22. March 2019
Should you send a screenshot to Wikipedia if you find an error? Why is Wikipedia so accurate and reliable even in science? How is content controlled? Questions like these were asked by the visitors – and they were often very surprised that “real” people were actually behind Wikipedia. Some already active authors also found their way into the local group space for the first time via the Wikipedia day.
The program was as varied as the opportunities for volunteering in Wikipedia. In addition to creating and editing articles, photos also played a major role: for example, visitors to Stuttgart were able to scan historical photos they had found in their attic. Insights into drone photography were offered. At the local space in Cologne, traditional Cologne dishes were photographed such as bean soup with chicken. The Augsburg community organized a photo walk during which cultural-historical monuments and a museum were visited and documented.
Originally planned edit workshops for beginners were not feasible in some places due to the large crowds. Instead, spontaneous lectures and question and answer sessions were quickly improvised. The visitors, from babies to grandpas, were all very interested – many stayed on site for several hours, even sticking around in the evening after the end of the official program.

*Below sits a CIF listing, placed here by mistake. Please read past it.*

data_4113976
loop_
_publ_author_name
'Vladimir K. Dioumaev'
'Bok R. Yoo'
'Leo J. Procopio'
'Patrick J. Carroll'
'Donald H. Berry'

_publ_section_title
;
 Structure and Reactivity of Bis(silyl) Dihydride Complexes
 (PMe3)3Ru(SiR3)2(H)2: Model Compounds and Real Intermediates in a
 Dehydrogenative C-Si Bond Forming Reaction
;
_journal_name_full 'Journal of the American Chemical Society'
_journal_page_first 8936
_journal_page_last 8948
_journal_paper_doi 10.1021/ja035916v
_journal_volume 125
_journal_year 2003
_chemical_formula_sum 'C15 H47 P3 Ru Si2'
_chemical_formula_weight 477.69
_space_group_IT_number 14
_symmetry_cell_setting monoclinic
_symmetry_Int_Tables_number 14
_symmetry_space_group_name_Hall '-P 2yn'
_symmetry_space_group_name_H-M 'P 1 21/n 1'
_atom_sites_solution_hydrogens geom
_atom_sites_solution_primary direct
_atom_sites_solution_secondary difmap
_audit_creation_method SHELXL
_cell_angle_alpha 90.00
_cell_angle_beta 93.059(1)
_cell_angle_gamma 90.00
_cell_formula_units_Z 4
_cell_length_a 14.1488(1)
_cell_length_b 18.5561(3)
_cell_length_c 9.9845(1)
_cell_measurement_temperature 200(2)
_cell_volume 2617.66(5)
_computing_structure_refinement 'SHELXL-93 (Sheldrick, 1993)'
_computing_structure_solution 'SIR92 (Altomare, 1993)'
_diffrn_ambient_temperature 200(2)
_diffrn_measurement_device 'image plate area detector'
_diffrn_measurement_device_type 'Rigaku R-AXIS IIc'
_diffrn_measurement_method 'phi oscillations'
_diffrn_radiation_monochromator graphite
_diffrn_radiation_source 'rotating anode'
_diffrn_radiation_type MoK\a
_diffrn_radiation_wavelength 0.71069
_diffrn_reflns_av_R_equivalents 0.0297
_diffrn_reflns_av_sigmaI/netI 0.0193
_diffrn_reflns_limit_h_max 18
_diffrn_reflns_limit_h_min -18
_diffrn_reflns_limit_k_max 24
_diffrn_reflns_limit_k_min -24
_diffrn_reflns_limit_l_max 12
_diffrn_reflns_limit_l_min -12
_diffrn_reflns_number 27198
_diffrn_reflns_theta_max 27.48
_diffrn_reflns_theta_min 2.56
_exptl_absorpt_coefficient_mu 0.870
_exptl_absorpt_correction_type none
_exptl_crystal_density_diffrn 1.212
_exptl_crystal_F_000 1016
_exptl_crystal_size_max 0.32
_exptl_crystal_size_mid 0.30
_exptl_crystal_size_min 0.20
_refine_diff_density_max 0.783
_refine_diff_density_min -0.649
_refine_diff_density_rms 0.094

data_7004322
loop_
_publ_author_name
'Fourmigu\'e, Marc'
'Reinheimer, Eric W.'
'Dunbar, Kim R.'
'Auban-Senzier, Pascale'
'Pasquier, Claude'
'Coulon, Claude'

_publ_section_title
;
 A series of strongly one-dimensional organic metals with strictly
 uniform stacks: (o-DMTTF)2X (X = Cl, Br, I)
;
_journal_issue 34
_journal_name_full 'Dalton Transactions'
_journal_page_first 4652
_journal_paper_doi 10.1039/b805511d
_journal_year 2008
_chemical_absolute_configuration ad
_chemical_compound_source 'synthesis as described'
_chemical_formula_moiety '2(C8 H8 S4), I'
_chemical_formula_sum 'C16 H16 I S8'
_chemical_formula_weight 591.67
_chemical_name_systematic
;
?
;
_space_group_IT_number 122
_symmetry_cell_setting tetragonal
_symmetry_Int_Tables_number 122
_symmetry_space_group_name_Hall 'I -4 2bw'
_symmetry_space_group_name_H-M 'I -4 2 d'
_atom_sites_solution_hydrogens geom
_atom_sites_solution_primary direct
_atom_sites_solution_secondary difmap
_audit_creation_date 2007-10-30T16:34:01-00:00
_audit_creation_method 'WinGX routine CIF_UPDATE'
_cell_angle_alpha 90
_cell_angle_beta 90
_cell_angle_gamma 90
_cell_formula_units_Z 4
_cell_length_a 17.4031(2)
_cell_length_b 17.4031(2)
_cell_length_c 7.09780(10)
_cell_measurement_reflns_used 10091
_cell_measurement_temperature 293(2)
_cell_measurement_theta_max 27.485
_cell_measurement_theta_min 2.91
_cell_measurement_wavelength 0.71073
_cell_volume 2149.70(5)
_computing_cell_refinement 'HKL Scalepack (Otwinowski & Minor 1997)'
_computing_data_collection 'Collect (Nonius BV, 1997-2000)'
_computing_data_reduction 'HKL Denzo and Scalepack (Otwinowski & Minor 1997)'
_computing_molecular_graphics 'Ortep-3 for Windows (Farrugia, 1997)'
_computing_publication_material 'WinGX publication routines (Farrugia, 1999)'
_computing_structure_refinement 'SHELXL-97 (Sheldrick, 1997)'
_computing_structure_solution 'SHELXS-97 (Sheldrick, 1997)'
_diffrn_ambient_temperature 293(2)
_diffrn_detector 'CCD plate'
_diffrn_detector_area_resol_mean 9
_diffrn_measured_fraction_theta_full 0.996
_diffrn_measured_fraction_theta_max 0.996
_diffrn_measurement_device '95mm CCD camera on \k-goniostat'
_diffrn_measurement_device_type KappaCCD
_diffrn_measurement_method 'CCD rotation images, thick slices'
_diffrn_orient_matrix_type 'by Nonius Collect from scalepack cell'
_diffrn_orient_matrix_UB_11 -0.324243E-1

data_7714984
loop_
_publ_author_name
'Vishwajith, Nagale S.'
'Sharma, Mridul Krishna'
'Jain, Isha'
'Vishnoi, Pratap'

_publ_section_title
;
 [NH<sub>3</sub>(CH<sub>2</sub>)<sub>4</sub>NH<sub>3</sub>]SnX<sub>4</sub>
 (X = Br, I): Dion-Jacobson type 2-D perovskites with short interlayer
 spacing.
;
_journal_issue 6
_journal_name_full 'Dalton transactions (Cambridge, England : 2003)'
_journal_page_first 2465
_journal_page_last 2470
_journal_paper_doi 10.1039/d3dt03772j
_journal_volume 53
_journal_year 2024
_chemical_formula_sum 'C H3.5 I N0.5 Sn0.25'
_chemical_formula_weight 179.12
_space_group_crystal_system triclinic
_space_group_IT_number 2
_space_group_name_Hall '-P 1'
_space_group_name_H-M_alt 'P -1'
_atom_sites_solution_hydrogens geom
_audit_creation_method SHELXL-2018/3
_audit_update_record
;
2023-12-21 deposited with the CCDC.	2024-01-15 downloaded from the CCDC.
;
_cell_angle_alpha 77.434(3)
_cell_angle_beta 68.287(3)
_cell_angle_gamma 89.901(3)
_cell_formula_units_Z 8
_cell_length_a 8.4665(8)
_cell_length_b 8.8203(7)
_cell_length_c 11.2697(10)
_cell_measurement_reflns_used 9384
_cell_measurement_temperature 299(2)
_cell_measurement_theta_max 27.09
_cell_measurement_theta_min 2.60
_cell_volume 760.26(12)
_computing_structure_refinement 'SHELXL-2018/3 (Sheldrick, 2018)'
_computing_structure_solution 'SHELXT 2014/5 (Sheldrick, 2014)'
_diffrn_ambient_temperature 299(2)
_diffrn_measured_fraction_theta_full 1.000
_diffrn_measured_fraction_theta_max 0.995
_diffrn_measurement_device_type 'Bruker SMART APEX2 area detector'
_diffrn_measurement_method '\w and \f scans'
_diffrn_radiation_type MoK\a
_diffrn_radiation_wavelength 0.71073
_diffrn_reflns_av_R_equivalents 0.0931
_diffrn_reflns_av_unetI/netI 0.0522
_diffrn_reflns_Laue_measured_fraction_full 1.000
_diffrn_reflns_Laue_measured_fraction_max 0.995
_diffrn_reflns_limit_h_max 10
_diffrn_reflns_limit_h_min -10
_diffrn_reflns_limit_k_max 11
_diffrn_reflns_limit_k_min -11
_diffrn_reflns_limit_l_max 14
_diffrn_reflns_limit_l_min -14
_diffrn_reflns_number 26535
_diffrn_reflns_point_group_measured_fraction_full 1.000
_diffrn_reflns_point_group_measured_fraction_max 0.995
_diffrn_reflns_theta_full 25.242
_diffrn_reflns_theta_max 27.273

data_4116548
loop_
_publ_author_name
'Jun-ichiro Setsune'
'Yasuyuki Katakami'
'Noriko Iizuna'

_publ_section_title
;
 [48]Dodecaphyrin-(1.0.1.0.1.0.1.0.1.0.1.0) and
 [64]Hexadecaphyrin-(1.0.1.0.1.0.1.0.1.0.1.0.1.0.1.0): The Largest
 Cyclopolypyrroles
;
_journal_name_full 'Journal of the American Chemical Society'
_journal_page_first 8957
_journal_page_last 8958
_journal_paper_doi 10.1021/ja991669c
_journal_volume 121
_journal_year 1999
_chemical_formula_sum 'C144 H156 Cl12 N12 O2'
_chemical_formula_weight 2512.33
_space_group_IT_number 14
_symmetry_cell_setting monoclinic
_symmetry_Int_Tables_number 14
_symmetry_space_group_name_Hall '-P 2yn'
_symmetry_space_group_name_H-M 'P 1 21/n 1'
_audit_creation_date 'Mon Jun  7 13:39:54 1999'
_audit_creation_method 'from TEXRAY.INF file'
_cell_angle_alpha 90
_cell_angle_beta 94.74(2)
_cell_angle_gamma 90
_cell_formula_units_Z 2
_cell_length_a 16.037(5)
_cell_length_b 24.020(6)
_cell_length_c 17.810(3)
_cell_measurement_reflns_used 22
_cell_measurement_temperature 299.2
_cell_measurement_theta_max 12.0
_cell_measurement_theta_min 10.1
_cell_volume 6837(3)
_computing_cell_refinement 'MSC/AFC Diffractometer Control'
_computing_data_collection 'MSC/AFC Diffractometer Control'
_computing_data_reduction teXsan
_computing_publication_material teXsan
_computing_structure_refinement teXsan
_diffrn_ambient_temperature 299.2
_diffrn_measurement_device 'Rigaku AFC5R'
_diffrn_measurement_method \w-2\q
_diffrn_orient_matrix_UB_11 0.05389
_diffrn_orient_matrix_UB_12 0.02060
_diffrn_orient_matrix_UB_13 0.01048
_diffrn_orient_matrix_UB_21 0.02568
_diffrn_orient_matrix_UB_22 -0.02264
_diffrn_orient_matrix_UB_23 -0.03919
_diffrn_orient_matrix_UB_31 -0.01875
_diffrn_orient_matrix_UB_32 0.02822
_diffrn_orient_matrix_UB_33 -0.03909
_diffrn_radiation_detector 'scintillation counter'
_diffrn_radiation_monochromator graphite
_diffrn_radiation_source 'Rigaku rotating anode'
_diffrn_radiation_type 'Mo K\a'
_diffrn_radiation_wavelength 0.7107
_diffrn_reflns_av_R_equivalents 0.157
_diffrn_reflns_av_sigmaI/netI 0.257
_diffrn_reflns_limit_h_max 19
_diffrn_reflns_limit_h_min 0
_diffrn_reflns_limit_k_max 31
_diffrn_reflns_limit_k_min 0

The idea: new ways of winning new editors
For new editors, personal contact can be very helpful when starting to edit Wikipedia and has been offered by many Wikipedians for many years by means of introductory courses, open editing and other formats. The idea for the Wikipedia day emerged in order to build on existing formats, combining online and offline actions, and support local groups in the implementation of various ideas and formats.
Not only were interested people able to get to know the people behind Wikipedia, but they could also learn everything they always wanted to know about the online encyclopedia. Local communities were able to present their work and projects, and new editors were shown how to participate. Thus, the first steps in Wikipedia were facilitated through personal contact.
From an organizational perspective, the Wikipedia day was a major experiment. For the first time ever, we organized a cross-national offline event together with local communities and Wikimedia organizations in Germany, Austria and Switzerland. The eleven local Communities put their hearts and souls and a lot of work into the planning, organizing and the promotion of the Wikipedia day. An online-banner ran for ten days in the German Wikipedia to draw attention to the upcoming event.
Prior to the event, nobody could be certain about the number of actual visitors that would find their way to one of the local spaces on a Sunday. It was not only the Cologne Community members who expected “a rather relaxed working day”. Everyone was all the more surprised and pleased about the big crowds, as you can read on Twitter.
The conclusion in the words of the Munich community: “A huge success”. The promised look behind the scenes of Wikipedia obviously drew a lot of visitors. It is great to see what the local communities can accomplish together. Congratulations to all people who took part in the Wikipedia day – we are looking forward to a repeat in 2019!